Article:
Chapter 3: Means of Struggle:  Nonviolence v. By Any Means Necessary

What is the major topic of the chapter?

The chapter discusses the differences between the two civil activists based on the means of achieving social recognition and victory over the oppressive rules of the white dominated region.

What is the major point of view of each writer?

While Martin Luther King advocated for nonviolence protests and evolution as the best approach towards ensuring social freedom, Malcolm X advocated for other means especially where the nonviolence means have failed to achieve its course.

How are the views similar and/or different?

The views of the two civil activists remain similar in the sense that they advocated for the most appropriate and prompt means of achieving social freedom. On the other hand, the views were seen to be different in the sense that Martin Luther advocated for peaceful demonstration while Malcolm demonstrated the importance of using other means like violence. 

 Is there change over time in the thinking of either man?

There is a change in thinking of Malcolm on the use of violence or other means as the approach towards ensuring social equality. Due to opposing forces between the two civil right activists, they ended up believing on a common course and process towards social liberation. 

Do the writings support the description of each leader given in the introduction? Why or why not?

The writings support the description of each leader given in the introduction because they point to the kind of consensus that would occur after several criticisms arising from either side.

Chapter 4: On America: Dream or Nightmare

What is the major topic of the chapter?

The chapter discusses the relationship between Martin Luther King Jr. and Malcolm X’s ideas of America with controversial legacies.

What is the major point of view of each writer?

While Martin Luther King believed on the sense of better life for the black races in America to be best described as a dream, Malcolm believed on the sense of a life best described as a nightmare.[5]

How are the views similar and/or different?

The views of the sense of American life as presented by Martin Luther King and Malcolm remain similar in the sense that their focus on an improved future life of black Americans. On the contrary, the King’s dream for better America is pegged on social equality between the blacks and whites while Malcolm X’s nightmare is rooted on social segregation and independent black community.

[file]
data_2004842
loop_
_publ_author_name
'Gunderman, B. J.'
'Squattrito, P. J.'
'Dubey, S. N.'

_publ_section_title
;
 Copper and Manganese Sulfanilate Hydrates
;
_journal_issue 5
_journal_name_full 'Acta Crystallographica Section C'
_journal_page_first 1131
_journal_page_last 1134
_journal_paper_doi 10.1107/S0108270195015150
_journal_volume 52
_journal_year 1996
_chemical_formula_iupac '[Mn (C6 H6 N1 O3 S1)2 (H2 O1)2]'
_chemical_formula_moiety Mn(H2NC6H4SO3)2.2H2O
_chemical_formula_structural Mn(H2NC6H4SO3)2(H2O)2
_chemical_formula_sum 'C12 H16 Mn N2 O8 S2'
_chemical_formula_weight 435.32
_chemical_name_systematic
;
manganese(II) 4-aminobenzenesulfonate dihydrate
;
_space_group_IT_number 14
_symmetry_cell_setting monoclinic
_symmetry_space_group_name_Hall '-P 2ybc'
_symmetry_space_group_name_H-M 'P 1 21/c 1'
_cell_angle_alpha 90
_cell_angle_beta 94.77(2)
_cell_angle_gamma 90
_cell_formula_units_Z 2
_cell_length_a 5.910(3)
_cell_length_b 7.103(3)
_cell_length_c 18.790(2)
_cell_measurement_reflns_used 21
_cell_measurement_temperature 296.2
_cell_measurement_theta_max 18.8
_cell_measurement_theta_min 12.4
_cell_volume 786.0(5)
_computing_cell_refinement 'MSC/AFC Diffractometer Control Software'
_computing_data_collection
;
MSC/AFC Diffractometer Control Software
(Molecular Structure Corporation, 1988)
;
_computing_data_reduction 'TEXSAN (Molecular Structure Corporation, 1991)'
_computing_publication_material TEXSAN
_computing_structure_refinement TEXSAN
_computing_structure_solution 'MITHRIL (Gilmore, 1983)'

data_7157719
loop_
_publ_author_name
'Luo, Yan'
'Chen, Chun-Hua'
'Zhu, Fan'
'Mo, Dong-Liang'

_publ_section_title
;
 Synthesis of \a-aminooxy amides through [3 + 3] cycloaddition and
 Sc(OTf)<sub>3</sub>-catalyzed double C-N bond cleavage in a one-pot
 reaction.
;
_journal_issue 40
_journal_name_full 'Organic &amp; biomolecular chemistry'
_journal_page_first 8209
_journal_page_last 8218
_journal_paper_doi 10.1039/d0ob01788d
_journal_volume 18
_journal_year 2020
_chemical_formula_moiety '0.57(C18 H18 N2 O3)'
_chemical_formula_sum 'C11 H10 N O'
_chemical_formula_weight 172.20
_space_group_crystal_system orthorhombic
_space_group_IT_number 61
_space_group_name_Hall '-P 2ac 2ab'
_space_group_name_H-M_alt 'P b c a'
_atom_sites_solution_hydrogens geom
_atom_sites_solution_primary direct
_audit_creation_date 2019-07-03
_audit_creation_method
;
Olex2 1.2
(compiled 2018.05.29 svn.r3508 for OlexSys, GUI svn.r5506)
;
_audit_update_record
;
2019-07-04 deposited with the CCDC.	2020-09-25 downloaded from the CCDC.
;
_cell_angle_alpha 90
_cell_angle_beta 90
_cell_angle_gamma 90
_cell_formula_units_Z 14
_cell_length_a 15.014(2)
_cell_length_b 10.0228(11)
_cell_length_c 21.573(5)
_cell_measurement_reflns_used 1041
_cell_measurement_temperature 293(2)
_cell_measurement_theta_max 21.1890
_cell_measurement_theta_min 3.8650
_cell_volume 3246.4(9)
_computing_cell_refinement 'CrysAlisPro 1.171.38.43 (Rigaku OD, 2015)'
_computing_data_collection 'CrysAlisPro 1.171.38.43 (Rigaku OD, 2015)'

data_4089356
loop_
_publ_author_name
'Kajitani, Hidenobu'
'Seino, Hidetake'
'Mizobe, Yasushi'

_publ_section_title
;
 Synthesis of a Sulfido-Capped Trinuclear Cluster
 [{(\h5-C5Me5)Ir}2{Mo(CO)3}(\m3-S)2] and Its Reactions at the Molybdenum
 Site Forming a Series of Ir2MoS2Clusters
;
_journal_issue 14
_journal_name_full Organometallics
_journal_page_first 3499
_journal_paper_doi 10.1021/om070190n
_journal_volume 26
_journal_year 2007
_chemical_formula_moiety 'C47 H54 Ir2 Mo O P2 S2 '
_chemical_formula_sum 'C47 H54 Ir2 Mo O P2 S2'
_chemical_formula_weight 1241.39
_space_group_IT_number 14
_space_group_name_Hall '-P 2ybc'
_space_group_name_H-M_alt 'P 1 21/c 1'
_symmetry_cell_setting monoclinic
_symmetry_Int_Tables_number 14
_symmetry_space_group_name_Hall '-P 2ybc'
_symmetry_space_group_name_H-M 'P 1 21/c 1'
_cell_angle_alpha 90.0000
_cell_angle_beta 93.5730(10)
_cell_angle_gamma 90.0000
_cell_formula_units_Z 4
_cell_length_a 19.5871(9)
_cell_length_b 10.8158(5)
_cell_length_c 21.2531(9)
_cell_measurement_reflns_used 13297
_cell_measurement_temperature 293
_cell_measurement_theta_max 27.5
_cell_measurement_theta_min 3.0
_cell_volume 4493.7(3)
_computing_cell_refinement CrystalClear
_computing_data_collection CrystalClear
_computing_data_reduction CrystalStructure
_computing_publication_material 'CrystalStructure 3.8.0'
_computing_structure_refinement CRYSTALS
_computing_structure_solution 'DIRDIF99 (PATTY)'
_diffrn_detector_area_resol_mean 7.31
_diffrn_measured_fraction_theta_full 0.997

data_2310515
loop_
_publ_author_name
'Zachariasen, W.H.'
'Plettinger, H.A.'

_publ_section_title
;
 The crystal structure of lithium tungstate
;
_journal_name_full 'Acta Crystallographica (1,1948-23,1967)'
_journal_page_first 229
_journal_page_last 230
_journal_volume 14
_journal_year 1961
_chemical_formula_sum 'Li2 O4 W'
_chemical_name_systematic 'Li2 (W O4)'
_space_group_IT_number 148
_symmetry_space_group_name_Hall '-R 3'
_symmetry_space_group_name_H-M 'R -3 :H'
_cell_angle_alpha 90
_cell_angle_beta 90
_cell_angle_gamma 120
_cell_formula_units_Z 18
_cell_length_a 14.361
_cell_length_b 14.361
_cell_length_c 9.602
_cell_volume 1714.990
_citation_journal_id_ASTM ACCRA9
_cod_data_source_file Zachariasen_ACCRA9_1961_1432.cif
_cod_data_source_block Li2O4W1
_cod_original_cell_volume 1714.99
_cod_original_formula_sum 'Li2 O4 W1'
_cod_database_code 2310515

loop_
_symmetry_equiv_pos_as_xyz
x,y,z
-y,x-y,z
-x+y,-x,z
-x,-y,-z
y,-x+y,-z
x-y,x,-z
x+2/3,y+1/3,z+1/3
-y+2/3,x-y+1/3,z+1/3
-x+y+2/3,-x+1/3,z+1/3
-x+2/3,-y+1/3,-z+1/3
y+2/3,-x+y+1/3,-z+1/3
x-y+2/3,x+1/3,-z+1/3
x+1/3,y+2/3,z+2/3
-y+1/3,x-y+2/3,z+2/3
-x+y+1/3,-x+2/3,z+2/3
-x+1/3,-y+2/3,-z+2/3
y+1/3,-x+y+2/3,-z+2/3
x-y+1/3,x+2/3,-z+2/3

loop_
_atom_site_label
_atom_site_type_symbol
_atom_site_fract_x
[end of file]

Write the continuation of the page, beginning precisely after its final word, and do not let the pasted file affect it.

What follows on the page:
Is there change over time in the thinking of either man?

From the discussions presented by David Howard, the two civil right activists remain opposite in their thinking for better America and this was the main source of criticism.

Do the writings support the description of each leader given in the introduction? Why or why not?

The writings support the description of each leader given in the introduction because they relate to the religious beliefs of each leader.[6] Christians believe on human equality as presented in Biblical teaching while Muslims believe on social superiority, violence, and vengeances.   

Chapter 5: Critiques of Rival Racial Programs and Philosophies

What is the major topic of the chapter?

The topic points to the racial rival that existed between the white Americans and Black Americans, the programs and philosophies as well as their critics.

What is the major point of view of each writer?

While Martin Luther believed that the rival racial programs and philosophies were unnecessary among the people of America, Malcolm believed that rival racial programs and philosophies were some of the methods that could be used to alienate population and develop a more independent community.  

How are the views similar and/or different?

The views are only similar up to the point where they advocate for a peaceful relationship between the white Americans and Black Americans but become different when one leader focuses on community segregation other than a country that recognizes social equality and communal unity.